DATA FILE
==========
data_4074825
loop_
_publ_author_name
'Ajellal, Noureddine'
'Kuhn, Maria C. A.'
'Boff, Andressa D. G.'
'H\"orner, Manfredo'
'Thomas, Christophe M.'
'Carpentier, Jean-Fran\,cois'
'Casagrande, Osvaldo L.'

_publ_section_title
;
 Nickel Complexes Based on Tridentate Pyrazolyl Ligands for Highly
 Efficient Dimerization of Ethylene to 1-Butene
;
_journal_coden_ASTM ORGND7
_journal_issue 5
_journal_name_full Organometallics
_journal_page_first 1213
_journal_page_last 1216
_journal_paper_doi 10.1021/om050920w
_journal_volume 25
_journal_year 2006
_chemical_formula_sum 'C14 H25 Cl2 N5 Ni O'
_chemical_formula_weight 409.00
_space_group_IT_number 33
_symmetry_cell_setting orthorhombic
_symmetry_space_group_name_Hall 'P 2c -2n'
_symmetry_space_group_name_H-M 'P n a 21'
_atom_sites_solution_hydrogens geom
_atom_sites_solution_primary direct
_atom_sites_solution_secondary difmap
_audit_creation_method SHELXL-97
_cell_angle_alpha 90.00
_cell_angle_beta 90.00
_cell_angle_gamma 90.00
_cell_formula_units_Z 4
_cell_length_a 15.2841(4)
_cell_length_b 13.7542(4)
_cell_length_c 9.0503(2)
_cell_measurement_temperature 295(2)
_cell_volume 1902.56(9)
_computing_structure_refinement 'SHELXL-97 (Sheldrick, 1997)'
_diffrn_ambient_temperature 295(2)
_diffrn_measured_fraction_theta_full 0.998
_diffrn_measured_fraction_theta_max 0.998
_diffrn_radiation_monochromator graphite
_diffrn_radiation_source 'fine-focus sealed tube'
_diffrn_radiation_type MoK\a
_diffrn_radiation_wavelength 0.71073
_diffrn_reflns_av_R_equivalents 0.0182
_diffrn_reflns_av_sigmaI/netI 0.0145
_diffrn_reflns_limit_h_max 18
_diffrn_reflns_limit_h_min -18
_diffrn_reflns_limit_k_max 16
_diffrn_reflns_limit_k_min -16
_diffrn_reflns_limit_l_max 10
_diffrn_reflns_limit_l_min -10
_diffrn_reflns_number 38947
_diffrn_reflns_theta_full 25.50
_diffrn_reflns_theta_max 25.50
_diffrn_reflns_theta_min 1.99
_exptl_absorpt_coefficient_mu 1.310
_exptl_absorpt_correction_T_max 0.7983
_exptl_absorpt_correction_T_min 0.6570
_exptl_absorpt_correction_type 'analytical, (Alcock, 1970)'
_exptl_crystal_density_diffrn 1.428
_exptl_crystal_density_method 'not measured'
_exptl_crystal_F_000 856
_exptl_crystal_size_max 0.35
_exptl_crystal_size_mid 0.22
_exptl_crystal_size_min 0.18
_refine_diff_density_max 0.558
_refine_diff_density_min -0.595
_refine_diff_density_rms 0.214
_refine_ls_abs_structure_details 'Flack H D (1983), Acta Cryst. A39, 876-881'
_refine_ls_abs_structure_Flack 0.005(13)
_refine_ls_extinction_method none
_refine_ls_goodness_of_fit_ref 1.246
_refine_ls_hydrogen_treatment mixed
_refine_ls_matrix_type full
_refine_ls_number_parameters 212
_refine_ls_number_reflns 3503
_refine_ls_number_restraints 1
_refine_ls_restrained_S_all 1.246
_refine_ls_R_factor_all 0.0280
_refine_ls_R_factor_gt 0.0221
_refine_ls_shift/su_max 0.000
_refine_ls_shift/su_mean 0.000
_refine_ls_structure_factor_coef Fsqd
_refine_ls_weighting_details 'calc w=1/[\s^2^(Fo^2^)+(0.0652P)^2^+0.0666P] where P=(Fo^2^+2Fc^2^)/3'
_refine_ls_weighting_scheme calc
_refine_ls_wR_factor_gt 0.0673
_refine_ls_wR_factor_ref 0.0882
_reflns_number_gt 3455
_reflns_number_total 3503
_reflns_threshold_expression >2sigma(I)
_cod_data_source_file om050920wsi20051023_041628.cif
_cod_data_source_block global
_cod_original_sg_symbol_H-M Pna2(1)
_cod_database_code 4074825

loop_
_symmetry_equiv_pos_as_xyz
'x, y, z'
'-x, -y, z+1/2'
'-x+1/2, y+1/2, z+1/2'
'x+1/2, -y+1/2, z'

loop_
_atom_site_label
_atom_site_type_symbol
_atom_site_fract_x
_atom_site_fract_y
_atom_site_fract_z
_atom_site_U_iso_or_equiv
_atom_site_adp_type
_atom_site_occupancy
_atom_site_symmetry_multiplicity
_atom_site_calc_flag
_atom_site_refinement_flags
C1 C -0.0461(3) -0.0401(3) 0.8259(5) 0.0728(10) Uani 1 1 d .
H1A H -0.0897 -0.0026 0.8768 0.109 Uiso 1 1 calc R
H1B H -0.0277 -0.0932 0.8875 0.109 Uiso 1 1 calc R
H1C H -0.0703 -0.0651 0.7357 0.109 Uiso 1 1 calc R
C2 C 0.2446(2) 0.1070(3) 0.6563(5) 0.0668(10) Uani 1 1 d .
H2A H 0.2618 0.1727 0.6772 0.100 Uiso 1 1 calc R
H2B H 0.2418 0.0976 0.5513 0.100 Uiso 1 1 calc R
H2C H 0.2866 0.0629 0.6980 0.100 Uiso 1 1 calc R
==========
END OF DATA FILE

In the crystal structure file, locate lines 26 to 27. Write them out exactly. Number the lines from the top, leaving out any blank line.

_space_group_IT_number 33
_symmetry_cell_setting orthorhombic